Oil production and exploration has always been one sector I have shied away from and there is one simple reason for it; it is far too dependent on the price of oil (obviously!). But I have recently read some interesting articles on junior oil producers which make me very interested in opening a position. Which brought me to the realisation that I haven’t spent much time valuing oil companies and as such, I need to refresh myself with the terminology, the methods to value an oil company and everything else to do with this sector.
The best way for me to refresh my understanding is to write an article, and this has the added benefit that everyone else can learn too!
Oil Prices affect the value of an oil company
So to start this series off, I will look at the single most important factor in the value of an oil company, and that is the price of oil. It isn’t hard to find, the website I use is InfoMine and their oil chart is below.
(click image to enlarge)
So what does this chart tell us? Well the price of oil is fairly high, looks to be about on the long term trend since 2000, ignoring the big spikes and troughs. Been a bit flat last couple of years. So in summary, not much except that we don’t appear to be at a peak or trough, which is reassuring for an investor. And where is it going in the future? Who knows, I could name a dozen different scenarios that are quite possible and will cause radically different changes in the price of oil.
This risk is one that you must just accept if investing in oil companies and the chart shows that the price could go either up or down. In the industry as a whole, with the new development of tar sands you may expect supply to increase. And if worries about a Chinese property bubble are true and they have a crisis you can bet the price of oil will go through the floor.
I tend to focus on the downside risk for obvious reasons, who worries if the price increases and you make more money!? The downside is real, the likelihood of it happening is up to individual investors to decide.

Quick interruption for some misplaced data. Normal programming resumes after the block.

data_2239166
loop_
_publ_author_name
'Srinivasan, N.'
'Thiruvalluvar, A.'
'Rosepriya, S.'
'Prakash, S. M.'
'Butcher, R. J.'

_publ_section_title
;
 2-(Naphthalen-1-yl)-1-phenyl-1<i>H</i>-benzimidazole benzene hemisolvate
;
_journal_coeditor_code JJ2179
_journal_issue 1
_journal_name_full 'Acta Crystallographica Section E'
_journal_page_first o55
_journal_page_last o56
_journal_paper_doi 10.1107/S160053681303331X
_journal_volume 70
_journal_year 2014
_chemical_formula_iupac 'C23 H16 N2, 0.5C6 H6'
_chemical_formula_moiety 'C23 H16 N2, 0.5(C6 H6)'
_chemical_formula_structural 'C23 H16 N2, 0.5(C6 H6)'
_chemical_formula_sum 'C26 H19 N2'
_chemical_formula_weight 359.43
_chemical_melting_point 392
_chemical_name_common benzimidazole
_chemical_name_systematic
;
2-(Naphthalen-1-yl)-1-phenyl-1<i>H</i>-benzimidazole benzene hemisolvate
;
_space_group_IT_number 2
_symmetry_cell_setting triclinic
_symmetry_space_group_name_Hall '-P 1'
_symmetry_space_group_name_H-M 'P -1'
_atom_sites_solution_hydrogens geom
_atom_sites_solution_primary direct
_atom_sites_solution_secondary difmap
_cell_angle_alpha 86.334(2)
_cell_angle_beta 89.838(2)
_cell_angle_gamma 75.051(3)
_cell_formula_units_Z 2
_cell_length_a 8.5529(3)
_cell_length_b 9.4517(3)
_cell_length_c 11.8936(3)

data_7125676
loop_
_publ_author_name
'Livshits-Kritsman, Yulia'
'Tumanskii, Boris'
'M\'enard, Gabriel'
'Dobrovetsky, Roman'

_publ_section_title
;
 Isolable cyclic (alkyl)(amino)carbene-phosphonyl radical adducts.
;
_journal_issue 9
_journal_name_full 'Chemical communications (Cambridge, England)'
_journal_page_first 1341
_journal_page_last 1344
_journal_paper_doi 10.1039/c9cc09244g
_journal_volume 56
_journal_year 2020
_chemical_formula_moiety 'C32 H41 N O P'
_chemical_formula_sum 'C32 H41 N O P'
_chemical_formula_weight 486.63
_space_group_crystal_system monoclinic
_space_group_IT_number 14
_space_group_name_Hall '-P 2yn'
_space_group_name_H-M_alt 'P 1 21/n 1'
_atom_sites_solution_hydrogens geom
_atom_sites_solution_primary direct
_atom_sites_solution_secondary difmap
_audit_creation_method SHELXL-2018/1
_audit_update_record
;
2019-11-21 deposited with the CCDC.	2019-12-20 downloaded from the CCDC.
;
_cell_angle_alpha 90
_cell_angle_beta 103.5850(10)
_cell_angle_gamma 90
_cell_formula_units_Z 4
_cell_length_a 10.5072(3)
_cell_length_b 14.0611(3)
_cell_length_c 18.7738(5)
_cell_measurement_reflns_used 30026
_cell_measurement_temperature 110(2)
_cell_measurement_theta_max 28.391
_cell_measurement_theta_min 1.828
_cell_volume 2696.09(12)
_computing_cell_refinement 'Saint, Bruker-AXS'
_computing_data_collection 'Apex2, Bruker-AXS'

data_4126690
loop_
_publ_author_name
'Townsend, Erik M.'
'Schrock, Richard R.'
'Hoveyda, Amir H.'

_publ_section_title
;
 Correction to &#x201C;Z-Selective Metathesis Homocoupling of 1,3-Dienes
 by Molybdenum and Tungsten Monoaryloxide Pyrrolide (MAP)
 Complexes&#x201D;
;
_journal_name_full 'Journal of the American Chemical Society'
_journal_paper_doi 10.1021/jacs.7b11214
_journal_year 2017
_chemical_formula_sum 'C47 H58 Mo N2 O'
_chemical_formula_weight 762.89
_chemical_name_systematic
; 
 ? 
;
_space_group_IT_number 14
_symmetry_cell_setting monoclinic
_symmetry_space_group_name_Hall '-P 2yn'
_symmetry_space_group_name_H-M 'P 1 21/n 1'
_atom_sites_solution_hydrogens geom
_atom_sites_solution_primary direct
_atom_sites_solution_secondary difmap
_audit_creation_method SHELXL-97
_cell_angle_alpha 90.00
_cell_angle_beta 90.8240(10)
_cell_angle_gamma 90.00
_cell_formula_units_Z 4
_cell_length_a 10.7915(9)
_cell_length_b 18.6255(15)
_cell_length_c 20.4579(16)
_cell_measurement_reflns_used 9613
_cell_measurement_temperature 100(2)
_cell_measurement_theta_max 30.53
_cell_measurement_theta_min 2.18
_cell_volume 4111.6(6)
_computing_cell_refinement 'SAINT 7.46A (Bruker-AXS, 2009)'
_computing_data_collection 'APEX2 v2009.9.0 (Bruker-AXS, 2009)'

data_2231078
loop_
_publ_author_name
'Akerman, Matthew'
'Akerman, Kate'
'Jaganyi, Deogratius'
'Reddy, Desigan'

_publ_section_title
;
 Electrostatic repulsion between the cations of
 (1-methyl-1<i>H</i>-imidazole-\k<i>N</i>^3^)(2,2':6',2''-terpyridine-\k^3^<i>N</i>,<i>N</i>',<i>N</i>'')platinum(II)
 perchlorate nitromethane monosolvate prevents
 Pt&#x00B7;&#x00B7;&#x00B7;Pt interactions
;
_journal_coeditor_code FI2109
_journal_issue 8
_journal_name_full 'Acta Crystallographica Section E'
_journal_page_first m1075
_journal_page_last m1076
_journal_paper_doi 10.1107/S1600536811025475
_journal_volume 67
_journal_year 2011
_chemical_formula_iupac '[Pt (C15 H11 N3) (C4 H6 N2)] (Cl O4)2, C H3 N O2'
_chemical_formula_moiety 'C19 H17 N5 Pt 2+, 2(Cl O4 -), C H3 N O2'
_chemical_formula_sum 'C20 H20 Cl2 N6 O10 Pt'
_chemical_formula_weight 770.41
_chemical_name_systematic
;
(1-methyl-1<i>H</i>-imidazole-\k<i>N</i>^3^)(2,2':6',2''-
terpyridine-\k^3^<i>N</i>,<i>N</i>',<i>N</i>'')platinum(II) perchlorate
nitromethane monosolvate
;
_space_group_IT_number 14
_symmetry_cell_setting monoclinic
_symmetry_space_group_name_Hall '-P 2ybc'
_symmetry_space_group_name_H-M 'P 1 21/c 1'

Hedge against it?
Of course, you can always hedge against it, using the methods shown in my Hedging currencies series
but the position sizing is not as straightforward. Predicting the fall in value of a company given a fall in the price of oil is difficult, never mind the fall in the market
valuation. Then there’s the risk that even a modest decrease in the oil price can cause liquidity problems for the company and even bankruptcy. That dramatically affects the value of an oil company for obvious reasons!
Alternatively you could go long a company that is undervalued and short a similar company that is overvalued (if you can find one). That avoids the position sizing issue but doesn’t guarantee an effective hedge, the overvalued company could increase in value far faster than your undervalued company.
So there is no way to really eliminate all the risk, hedging could provide some limited protection if desired but you always have to think about the effects of oil changes to value an oil company regardless.
A quick look at the chart should give a good indication of whether it’s a good or bad time to invest i.e. you don’t want to investing at the top of a peak and assuming high prices will continue. Likewise you may invest after a huge decline expecting that the price will recover but ensuring a conservative valuation regardless.
Now this article may seem like it hasn’t really said anything, and that’s kind of the point. The most important factor in the valuation is something you have no control over, and little idea of where it will go in the short and possibly long term. That is a risk.
In the next part I will move onto oil exploration, the first step on an oil companies journey and look at how the industry operates, how money is spent and made, and the key metrics that are used for evaluating production and oil reserves.